What strikes me going through here (albeit at a fast clip) is the burning urge to organise what knowledge he had. The fact that portents and signs and hyperbole were so common in the scientific literature of classical antiquity shouldn’t detract from the fact that these were smart people trying to understand their world. I’ve read a lot of history books that come across as nastily paternalistic, laughing up their sleeve at how silly and stupid people “used to be.” I always want to point out two things:
1. People are still stupid, for God’s sake, just look at Fox News.
2. People in ancient Rome, or in medieval times, had theories that stuck around because they seemed to work. Frex: bleeding, purging, bad humors were all attempts to figure out what made someone sick and how to fix it. Surviving such things made you tougher, no doubt, but medical professionals kept doing these things because they seemed to do better than just throwing up their hands and saying “Sorry, you’re gonna die or pull through, we don’t know. Nothing we can do.” It may have been true, but by and large people didn’t accept it, they kept chugging along trying to figure things out, even when doing so carried a high social cost.
In other words: no matter how idiotic we can be, we still do really well at trying to figure out the world around us and explaining it to each other.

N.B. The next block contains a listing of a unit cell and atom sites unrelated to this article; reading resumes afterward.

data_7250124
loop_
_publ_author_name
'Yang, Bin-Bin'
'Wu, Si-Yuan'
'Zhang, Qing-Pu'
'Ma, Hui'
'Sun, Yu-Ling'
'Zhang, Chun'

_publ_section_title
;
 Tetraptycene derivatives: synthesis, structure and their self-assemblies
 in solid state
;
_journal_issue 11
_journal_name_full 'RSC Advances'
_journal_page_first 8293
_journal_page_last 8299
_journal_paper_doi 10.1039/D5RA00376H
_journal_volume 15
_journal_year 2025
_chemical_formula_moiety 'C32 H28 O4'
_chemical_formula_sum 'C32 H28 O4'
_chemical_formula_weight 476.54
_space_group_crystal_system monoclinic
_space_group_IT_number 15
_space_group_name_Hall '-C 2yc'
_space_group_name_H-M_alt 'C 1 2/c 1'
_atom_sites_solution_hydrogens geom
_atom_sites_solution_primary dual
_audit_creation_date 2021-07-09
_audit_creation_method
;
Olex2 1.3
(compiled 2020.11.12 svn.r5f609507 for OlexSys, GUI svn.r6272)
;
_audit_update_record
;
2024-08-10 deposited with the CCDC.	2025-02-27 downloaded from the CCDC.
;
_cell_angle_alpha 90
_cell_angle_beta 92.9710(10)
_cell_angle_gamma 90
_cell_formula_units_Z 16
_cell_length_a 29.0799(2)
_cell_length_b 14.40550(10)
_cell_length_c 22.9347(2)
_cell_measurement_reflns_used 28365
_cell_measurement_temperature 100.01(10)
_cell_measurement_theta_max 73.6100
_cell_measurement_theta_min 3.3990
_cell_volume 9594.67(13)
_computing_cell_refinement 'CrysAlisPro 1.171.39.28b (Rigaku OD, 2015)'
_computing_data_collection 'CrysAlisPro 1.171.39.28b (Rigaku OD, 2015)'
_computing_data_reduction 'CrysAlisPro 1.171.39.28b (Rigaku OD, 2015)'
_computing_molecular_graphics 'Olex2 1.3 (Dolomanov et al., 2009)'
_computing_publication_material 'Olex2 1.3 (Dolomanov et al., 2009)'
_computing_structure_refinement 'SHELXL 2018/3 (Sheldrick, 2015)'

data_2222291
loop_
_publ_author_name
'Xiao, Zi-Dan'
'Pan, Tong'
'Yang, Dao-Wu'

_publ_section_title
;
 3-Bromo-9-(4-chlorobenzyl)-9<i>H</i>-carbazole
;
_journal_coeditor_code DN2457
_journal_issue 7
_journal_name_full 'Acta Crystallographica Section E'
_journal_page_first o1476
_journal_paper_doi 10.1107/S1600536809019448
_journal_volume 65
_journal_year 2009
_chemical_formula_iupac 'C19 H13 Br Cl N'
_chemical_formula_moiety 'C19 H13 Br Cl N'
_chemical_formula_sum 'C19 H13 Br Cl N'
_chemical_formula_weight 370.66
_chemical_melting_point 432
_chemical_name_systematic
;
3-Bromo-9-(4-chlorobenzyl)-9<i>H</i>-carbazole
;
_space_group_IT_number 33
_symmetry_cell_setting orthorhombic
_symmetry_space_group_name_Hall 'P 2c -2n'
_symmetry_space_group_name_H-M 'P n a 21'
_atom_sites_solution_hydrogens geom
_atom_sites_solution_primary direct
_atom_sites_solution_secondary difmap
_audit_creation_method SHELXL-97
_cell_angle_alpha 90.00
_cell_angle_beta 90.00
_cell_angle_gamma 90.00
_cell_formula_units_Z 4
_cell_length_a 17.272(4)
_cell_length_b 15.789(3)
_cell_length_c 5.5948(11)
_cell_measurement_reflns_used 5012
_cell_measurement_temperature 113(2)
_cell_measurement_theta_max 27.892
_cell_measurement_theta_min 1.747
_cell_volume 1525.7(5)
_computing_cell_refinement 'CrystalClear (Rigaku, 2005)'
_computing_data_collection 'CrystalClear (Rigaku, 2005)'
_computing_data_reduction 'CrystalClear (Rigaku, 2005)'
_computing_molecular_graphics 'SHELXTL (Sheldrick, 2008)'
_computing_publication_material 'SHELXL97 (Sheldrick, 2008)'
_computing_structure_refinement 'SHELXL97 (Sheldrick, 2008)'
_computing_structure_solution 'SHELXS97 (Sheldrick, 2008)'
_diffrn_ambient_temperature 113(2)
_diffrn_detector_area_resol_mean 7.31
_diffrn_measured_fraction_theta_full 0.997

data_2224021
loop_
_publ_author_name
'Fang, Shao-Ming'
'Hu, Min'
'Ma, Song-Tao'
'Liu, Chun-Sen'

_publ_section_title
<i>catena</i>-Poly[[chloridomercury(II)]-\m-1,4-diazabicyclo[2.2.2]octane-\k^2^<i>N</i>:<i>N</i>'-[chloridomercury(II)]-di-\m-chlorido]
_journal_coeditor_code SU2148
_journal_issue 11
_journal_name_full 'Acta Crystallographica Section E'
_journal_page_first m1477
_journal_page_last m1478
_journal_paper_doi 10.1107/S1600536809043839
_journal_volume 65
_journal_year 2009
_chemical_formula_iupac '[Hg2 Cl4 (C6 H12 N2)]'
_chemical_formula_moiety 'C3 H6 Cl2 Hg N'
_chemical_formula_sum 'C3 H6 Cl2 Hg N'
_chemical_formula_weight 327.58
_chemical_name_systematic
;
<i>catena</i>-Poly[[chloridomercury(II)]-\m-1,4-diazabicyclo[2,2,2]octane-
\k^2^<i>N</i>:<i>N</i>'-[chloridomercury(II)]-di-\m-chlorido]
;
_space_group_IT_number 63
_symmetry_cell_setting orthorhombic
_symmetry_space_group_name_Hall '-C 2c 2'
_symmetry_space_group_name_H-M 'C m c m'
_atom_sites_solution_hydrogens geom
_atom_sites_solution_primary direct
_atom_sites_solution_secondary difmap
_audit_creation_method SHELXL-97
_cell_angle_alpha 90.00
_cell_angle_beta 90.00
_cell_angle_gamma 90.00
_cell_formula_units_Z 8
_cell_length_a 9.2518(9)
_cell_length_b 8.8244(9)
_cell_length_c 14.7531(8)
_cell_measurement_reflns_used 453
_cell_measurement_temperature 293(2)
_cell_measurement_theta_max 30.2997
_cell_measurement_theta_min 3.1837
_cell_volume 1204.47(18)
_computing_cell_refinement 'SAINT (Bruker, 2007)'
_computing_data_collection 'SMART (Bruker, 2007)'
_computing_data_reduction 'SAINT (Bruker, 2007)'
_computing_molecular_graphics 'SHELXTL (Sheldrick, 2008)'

Yes, Pliny’s list of sources was really just the Roman equivalent of “old, privileged white men.” Yes, Roman culture was pretty misogynist and xenophobic–as is our own. As the Pliny Train gathers speed and moves ahead–we’re just going through suburbia now, please keep your hands and feet inside–we’re going to keep this in mind, and also keep in mind that two thousand years of (sometimes slow) technological and cultural steps forward really haven’t changed basic human nature or the drive to gain and organise knowledge.
Pliny was working in an age without internet, without combustion engines, without a great deal of complex machinery first-worlders nowadays largely take for granted. A world in which cloth and other things were handmade, a massive investment of time and labor. (I could go into Roman agriculture, but this is just a blog post and you don’t need to hear me geek TOO badly.) Slavery was incredibly widespread, in one form or another. (As it is today.) To survive was an achievement, to have the luxury of literacy, spare time, and education meant you were lucky as shit but it could still all vanish tomorrow, as Marcus Aurelius kept pointing out. If war or disease didn’t get you, a sudden change in the political situation could.
So, let’s read Pliny while trying to understand the world he lived in. It’s still our world–the culture and society I live in right now has significant roots in Rome, as does the very language I’m using to share this train ride with you. People are still born, they still die, they still have eyes and hands and brains and get older and think the damn kids are ruining everything and worry about food and health and home and their families. We’ll come across some things that seem patently idiotic that Pliny took as accepted or verified truth. When we do, let’s remember that two thousand years from now, someone else might be doing the same to us.
Thank you! Enjoy the scenery while we gather speed and head into Book II, the world and its nature.